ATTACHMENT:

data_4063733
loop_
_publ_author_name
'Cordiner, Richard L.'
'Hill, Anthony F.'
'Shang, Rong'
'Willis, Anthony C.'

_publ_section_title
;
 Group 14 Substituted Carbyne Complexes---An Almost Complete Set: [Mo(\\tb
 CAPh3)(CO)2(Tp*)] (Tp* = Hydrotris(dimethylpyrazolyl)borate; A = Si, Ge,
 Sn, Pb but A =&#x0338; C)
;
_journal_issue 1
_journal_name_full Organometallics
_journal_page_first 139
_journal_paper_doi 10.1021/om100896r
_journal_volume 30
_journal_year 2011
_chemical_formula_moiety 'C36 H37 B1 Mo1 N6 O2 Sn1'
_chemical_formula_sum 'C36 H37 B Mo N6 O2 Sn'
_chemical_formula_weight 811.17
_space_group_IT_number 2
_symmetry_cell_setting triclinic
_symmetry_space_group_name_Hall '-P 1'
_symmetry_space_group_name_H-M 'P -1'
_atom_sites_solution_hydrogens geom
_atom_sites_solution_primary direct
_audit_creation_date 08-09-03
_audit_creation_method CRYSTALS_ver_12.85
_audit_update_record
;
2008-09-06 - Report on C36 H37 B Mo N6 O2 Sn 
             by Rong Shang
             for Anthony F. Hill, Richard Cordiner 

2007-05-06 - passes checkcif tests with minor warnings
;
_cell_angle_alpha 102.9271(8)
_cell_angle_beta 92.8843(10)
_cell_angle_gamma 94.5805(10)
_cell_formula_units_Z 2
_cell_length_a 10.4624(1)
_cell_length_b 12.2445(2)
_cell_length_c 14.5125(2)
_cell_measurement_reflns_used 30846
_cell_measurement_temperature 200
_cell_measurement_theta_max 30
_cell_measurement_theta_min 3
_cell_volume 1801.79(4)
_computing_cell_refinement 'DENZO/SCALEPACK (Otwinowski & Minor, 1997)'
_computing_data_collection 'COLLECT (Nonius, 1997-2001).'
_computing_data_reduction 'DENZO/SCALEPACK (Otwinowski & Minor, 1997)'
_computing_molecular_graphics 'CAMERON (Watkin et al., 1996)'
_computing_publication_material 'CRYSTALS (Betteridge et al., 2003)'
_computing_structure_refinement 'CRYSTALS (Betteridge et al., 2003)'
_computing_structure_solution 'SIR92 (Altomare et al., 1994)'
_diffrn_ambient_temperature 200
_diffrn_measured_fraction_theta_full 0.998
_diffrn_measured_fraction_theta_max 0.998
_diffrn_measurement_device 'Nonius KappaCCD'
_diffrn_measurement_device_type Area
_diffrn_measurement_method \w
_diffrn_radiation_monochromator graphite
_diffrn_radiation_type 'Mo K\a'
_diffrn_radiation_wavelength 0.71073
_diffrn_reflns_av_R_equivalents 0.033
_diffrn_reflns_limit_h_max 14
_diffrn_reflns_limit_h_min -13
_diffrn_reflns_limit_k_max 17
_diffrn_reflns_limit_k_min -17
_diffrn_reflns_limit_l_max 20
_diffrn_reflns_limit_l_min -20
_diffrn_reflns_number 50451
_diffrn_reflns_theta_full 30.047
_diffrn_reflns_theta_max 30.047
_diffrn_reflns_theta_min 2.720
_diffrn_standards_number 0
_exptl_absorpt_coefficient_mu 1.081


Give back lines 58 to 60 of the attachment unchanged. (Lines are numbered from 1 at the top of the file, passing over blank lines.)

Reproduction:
_diffrn_measured_fraction_theta_full 0.998
_diffrn_measured_fraction_theta_max 0.998
_diffrn_measurement_device 'Nonius KappaCCD'